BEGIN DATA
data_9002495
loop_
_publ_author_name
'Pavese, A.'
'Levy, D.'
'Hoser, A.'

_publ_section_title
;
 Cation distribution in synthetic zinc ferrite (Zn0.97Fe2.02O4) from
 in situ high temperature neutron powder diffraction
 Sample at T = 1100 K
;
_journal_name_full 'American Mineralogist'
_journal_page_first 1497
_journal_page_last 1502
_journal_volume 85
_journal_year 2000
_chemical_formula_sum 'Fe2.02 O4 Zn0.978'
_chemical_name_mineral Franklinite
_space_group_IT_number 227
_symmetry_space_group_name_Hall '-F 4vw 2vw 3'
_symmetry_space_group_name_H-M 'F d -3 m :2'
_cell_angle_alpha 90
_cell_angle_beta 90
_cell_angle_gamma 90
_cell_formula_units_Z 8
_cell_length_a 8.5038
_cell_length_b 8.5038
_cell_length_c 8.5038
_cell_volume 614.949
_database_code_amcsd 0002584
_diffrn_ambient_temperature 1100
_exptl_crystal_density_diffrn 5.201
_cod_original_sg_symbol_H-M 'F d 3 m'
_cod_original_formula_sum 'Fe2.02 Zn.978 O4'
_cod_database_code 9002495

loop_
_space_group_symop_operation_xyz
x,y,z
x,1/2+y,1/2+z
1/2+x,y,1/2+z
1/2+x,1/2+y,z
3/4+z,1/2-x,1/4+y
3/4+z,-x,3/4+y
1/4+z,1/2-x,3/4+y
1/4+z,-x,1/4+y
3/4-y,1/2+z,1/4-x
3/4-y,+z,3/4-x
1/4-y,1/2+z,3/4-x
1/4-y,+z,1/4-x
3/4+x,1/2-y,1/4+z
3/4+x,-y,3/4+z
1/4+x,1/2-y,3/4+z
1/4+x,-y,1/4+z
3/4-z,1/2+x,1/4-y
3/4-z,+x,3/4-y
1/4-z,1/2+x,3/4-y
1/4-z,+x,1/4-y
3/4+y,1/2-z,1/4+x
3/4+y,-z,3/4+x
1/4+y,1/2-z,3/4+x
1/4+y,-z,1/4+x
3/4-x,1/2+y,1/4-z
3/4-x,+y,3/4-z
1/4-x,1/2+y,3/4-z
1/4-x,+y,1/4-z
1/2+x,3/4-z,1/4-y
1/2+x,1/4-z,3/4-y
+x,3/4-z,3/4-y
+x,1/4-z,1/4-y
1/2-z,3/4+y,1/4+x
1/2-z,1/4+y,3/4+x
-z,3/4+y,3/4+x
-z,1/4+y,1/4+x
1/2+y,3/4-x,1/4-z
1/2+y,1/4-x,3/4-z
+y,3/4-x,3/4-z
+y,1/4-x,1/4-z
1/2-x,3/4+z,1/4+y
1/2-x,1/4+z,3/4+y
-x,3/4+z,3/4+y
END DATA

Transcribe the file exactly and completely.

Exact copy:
data_9002495
loop_
_publ_author_name
'Pavese, A.'
'Levy, D.'
'Hoser, A.'

_publ_section_title
;
 Cation distribution in synthetic zinc ferrite (Zn0.97Fe2.02O4) from
 in situ high temperature neutron powder diffraction
 Sample at T = 1100 K
;
_journal_name_full 'American Mineralogist'
_journal_page_first 1497
_journal_page_last 1502
_journal_volume 85
_journal_year 2000
_chemical_formula_sum 'Fe2.02 O4 Zn0.978'
_chemical_name_mineral Franklinite
_space_group_IT_number 227
_symmetry_space_group_name_Hall '-F 4vw 2vw 3'
_symmetry_space_group_name_H-M 'F d -3 m :2'
_cell_angle_alpha 90
_cell_angle_beta 90
_cell_angle_gamma 90
_cell_formula_units_Z 8
_cell_length_a 8.5038
_cell_length_b 8.5038
_cell_length_c 8.5038
_cell_volume 614.949
_database_code_amcsd 0002584
_diffrn_ambient_temperature 1100
_exptl_crystal_density_diffrn 5.201
_cod_original_sg_symbol_H-M 'F d 3 m'
_cod_original_formula_sum 'Fe2.02 Zn.978 O4'
_cod_database_code 9002495

loop_
_space_group_symop_operation_xyz
x,y,z
x,1/2+y,1/2+z
1/2+x,y,1/2+z
1/2+x,1/2+y,z
3/4+z,1/2-x,1/4+y
3/4+z,-x,3/4+y
1/4+z,1/2-x,3/4+y
1/4+z,-x,1/4+y
3/4-y,1/2+z,1/4-x
3/4-y,+z,3/4-x
1/4-y,1/2+z,3/4-x
1/4-y,+z,1/4-x
3/4+x,1/2-y,1/4+z
3/4+x,-y,3/4+z
1/4+x,1/2-y,3/4+z
1/4+x,-y,1/4+z
3/4-z,1/2+x,1/4-y
3/4-z,+x,3/4-y
1/4-z,1/2+x,3/4-y
1/4-z,+x,1/4-y
3/4+y,1/2-z,1/4+x
3/4+y,-z,3/4+x
1/4+y,1/2-z,3/4+x
1/4+y,-z,1/4+x
3/4-x,1/2+y,1/4-z
3/4-x,+y,3/4-z
1/4-x,1/2+y,3/4-z
1/4-x,+y,1/4-z
1/2+x,3/4-z,1/4-y
1/2+x,1/4-z,3/4-y
+x,3/4-z,3/4-y
+x,1/4-z,1/4-y
1/2-z,3/4+y,1/4+x
1/2-z,1/4+y,3/4+x
-z,3/4+y,3/4+x
-z,1/4+y,1/4+x
1/2+y,3/4-x,1/4-z
1/2+y,1/4-x,3/4-z
+y,3/4-x,3/4-z
+y,1/4-x,1/4-z
1/2-x,3/4+z,1/4+y
1/2-x,1/4+z,3/4+y
-x,3/4+z,3/4+y